More than a decade ago, I did a degree in 18th century literature and read a lot of obscure 18th and 17th century texts. I started making lists of words that had fallen out of the language, and then began wondering about why the words had died. And then I started thinking, too, about how those words might mutate or adapt to other usages. A lot of those words probably appear in the Oxford English Dictionary, but some only exist in some rare text in some obscure library, and some are words that existed but were only used once or twice, but I've transformed them from verbs to modifiers or nouns to verbs. Dark Property has a lot of odd words but tries to put them into a very clean context, a context where one can quickly guess their meaning. For me, it was a way of trying to resurrect these dead, really intriguing words, and the story of the novella, which involves a resurrection cult and a very permeable line between life and death, sprang from that. It's an extreme book, but I'm very happy with it.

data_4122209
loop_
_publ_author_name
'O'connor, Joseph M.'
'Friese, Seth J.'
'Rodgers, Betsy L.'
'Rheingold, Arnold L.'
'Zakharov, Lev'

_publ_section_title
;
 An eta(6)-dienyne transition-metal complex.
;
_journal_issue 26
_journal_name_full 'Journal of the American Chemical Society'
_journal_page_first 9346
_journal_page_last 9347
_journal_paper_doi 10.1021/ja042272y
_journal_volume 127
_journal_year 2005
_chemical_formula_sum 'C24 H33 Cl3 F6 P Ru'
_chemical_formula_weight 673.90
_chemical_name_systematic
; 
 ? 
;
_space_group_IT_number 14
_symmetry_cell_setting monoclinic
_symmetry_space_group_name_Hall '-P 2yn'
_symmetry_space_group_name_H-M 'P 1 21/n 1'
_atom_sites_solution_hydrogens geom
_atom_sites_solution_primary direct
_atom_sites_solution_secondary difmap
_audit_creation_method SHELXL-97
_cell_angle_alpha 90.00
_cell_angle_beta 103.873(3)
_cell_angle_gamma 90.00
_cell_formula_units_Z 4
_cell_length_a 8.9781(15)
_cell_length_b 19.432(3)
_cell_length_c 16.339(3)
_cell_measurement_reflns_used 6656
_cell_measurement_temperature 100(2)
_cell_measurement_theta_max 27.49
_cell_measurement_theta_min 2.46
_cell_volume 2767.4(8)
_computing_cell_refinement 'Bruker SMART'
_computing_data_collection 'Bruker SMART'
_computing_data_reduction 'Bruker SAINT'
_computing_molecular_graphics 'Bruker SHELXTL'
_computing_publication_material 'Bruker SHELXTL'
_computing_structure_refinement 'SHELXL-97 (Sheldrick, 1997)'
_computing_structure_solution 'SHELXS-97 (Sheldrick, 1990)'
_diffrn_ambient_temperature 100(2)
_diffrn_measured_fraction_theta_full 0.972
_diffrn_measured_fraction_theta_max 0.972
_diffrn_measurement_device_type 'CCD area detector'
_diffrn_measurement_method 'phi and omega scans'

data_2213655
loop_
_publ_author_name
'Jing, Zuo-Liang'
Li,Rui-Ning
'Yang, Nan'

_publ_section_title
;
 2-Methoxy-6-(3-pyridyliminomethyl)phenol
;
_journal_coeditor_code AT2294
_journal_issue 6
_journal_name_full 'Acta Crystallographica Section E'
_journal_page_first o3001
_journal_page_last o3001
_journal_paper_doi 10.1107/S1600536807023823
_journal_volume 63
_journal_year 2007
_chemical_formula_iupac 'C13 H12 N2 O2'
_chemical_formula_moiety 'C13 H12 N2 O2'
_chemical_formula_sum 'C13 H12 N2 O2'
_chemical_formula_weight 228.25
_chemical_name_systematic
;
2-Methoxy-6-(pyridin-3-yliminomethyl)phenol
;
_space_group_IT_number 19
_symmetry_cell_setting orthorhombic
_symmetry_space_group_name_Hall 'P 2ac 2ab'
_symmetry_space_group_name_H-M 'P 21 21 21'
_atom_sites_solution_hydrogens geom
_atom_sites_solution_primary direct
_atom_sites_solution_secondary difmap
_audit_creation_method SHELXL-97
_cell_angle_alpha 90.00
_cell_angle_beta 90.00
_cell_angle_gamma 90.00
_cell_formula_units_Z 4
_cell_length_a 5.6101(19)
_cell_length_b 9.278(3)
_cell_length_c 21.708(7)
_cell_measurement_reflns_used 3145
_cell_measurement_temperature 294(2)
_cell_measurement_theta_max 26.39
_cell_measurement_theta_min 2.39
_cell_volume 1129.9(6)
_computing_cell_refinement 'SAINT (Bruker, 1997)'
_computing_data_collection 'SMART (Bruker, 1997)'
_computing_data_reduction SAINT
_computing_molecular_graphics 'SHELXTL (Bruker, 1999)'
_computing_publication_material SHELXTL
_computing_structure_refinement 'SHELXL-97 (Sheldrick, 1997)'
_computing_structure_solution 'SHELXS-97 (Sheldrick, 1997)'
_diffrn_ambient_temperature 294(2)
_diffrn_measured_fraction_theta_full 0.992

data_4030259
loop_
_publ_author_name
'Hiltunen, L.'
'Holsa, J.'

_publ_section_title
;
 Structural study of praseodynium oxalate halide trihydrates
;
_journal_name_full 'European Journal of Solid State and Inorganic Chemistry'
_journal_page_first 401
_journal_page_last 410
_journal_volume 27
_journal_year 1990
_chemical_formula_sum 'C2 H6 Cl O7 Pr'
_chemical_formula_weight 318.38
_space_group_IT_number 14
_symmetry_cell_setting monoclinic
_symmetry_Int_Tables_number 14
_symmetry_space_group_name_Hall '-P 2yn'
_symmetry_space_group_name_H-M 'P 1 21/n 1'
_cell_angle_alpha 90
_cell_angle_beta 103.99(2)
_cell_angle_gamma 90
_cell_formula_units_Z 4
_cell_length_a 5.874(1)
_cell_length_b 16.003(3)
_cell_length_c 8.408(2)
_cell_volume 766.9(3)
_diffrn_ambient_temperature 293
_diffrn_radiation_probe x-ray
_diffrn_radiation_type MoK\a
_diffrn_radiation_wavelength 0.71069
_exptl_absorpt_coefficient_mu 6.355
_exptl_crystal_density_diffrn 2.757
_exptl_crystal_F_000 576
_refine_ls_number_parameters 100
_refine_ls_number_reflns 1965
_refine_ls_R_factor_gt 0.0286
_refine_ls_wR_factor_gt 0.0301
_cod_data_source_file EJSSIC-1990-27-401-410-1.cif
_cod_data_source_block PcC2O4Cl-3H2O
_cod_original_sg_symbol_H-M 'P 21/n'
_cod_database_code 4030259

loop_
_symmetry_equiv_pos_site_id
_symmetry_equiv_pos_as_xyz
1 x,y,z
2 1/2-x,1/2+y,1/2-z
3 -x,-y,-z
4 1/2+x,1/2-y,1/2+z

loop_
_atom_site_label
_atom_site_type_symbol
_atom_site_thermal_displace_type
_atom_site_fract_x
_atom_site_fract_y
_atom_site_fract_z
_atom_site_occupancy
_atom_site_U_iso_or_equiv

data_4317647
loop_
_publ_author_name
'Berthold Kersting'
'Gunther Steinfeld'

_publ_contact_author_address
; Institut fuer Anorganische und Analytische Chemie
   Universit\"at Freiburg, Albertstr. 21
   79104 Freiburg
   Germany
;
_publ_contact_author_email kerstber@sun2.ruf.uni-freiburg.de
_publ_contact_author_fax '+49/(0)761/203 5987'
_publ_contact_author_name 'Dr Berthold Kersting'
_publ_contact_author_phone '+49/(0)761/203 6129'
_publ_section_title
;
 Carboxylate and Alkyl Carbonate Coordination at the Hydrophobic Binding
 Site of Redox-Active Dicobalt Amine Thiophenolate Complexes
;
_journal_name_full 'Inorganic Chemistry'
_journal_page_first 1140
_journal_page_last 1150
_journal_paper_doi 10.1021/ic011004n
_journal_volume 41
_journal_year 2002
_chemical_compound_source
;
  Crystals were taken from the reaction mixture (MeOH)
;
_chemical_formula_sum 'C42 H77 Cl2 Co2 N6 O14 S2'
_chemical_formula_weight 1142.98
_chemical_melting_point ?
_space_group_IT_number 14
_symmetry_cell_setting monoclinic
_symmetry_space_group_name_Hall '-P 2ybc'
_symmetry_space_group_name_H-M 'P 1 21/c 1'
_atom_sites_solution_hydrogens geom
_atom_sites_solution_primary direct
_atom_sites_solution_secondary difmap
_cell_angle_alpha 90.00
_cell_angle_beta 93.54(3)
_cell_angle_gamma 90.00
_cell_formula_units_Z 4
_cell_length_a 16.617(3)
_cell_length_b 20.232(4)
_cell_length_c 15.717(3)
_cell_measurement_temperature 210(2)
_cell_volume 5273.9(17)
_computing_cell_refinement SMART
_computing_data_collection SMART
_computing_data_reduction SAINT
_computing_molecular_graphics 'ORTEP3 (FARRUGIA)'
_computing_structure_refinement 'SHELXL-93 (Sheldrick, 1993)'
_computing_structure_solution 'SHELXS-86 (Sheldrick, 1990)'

You've studied madness as a literary technique that's tied to art. What have you learned?

I've been interested in both writers who depict madness and writers and thinkers, like Antonin Artaud or Daniel Paul Schreber or Christopher Smart, who have spent substantial time in asylums, as well as in outsider artists of all kinds. I think the depictions of madness in writing are sometimes a little formulaic, but also think that very few of the insane are in any sort of position of lucidity. This for me all partly stems from an interest in Deleuze and Guattari's A Thousand Plateaus and their favoring of the schizophrenic over the neurotic.

A strong argument can be made that your work is aware of philosophy, literary criticism and other "speculative intelligences," yet your stories have appeared in horror anthologies. Is this what's called "imposter fiction?" Is the blurring of the lines intentional?